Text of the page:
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Improving Performance and Energy Efficiency of Heterogeneous Systems with rCUDA

Javier Prades Gasulla
Departamento de Sistemas Informáticos y Computación, Universitat Politècnica de València
Universitat Politècnica de València, 2021

@phdthesis{prades2021improving,

   title={Improving Performance and Energy Efficiency of Heterogeneous Systems with rCUDA},

   author={Prades Gasulla, Javier},

   year={2021},

   school={Universitat Polit{`e}cnica de Val{`e}ncia}

}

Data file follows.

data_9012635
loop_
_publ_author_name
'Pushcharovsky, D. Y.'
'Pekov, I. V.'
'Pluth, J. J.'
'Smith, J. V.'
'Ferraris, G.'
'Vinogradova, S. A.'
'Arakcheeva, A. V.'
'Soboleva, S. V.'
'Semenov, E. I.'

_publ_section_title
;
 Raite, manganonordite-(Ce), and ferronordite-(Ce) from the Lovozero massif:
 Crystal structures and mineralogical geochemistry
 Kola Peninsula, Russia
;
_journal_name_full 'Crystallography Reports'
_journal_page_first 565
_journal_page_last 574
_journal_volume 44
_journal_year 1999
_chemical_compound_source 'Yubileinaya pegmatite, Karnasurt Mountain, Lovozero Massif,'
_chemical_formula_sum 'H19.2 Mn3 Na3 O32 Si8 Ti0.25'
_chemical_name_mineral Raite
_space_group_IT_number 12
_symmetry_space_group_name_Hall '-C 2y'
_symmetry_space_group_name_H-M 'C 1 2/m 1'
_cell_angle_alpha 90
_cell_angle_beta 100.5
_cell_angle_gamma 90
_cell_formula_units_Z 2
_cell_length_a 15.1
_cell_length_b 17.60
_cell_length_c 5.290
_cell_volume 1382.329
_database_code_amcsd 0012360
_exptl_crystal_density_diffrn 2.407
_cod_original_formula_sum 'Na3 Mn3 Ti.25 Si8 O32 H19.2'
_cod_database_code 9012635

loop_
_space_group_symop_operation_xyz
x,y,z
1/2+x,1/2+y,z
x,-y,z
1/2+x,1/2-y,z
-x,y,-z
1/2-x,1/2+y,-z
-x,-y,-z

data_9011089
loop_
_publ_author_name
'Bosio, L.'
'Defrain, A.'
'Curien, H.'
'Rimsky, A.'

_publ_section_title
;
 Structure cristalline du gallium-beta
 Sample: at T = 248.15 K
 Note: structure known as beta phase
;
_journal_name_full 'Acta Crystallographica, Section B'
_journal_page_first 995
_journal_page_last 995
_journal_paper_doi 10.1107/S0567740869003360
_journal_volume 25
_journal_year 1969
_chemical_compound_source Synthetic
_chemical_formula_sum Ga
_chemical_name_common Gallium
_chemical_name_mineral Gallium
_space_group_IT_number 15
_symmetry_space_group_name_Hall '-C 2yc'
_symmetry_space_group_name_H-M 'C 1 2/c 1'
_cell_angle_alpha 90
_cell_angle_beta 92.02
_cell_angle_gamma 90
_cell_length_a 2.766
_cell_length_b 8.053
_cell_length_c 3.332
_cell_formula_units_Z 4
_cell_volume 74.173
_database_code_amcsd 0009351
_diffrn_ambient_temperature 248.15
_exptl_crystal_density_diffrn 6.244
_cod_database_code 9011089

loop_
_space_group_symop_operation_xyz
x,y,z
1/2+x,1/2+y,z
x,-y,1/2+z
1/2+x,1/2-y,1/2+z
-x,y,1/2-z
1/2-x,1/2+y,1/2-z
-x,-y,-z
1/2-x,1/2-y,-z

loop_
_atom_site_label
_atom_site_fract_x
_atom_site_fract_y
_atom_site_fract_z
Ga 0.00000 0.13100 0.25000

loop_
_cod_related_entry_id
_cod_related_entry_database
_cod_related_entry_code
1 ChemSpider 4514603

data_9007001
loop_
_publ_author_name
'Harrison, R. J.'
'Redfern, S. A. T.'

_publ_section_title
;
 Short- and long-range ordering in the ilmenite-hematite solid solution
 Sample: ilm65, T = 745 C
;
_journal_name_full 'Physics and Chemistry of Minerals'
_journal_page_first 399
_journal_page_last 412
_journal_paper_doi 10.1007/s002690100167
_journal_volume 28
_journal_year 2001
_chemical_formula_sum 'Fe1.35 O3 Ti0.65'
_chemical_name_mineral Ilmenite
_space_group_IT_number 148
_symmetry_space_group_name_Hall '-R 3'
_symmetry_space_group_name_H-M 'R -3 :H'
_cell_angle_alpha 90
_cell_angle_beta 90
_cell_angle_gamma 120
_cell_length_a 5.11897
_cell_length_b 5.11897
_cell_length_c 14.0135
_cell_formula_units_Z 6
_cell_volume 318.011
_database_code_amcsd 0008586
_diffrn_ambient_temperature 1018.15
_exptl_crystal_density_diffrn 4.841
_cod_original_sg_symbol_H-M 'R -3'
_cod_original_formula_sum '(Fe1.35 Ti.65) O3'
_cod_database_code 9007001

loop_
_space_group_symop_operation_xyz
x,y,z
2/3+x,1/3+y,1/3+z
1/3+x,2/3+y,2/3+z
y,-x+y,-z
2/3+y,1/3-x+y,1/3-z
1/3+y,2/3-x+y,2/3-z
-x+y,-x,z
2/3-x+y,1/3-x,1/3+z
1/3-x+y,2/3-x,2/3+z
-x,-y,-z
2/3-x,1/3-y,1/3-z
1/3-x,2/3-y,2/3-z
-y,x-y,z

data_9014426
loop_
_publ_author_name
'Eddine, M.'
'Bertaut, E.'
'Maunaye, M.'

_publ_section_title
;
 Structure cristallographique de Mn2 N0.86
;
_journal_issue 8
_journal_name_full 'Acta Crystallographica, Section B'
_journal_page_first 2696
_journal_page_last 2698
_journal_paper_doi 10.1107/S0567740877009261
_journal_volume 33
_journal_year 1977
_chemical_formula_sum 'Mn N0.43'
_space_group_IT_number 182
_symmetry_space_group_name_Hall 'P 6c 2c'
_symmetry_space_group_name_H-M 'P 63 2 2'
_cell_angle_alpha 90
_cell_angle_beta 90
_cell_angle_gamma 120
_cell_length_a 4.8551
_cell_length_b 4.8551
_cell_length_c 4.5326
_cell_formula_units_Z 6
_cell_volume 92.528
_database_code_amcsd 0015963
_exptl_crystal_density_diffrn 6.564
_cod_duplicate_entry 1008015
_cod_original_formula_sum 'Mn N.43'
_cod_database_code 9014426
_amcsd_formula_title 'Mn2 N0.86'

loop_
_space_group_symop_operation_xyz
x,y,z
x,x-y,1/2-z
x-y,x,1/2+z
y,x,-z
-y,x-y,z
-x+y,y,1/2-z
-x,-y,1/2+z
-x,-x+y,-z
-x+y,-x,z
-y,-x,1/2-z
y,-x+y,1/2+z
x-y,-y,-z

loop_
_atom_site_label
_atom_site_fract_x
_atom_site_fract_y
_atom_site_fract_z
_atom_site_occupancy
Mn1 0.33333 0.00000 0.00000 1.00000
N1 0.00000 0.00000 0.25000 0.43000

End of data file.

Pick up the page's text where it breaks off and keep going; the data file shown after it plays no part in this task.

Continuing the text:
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In the last decade the use of GPGPU (General Purpose computing in Graphics Processing Units) has become extremely popular in data centers around the world. GPUs (Graphics Processing Units) have been established as computational accelerators that are used alongside CPUs to form heterogeneous systems. The massively parallel nature of GPUs, traditionally intended for graphics computing, allows to perform numerical operations with data arrays at high speed. This is achieved thanks to the large number of cores GPUs integrate and the large bandwidth of memory access. Consequently, applications of all kinds of fields, such as chemistry, physics, engineering, artificial intelligence, materials science, and so on, presenting this type of computational patterns are benefited by drastically reducing their execution time. In general, the use of computing acceleration provided by GPUs has meant a step forward and a revolution, but it is not without problems, such as energy efficiency problems, low utilization of GPUs, high acquisition and maintenance costs, etc. In this PhD thesis we aim to analyze the main shortcomings of these heterogeneous systems and propose solutions based on the use of remote GPU virtualization. To that end, we have used the rCUDA middleware, developed at Universitat Politècnica de València. Many publications support rCUDA as the most advanced remote GPU virtualization framework nowadays. The results obtained in this PhD thesis show that the use of rCUDA in Cloud Computing environments increases the degree of freedom of the system, as it allows to create virtual instances of the physical GPUs fully tailored to the needs of each of the virtual machines. In HPC (High Performance Computing) environments, rCUDA also provides a greater degree of flexibility in the use of GPUs throughout the computing cluster, as it allows the CPU part to be completely decoupled from the GPU part of the applications. In addition, GPUs can be on any node in the cluster, regardless of the node on which the CPU part of the application is running. In general, both for Cloud Computing and in the case of HPC, this greater degree of flexibility translates into an up to 2x increase in system-wide throughput while reducing energy consumption by approximately 15%. Finally, we have also developed a job migration mechanism for the GPU part of applications that has been integrated within the rCUDA middleware. This migration mechanism has been evaluated and the results clearly show that, in exchange for a small overhead of about 400 milliseconds in the execution time of the applications, it is a powerful tool with which, again, we can increase productivity and reduce energy foot print of the computing system. In summary, this PhD thesis analyzes the main problems arising from the use of GPUs as computing accelerators, both in HPC and Cloud Computing environments, and demonstrates how thanks to the use of the rCUDA middleware these problems can be addressed. In addition, a powerful GPU job migration mechanism is being developed, which, integrated within the rCUDA framework, becomes a key tool for future job schedulers in heterogeneous clusters.
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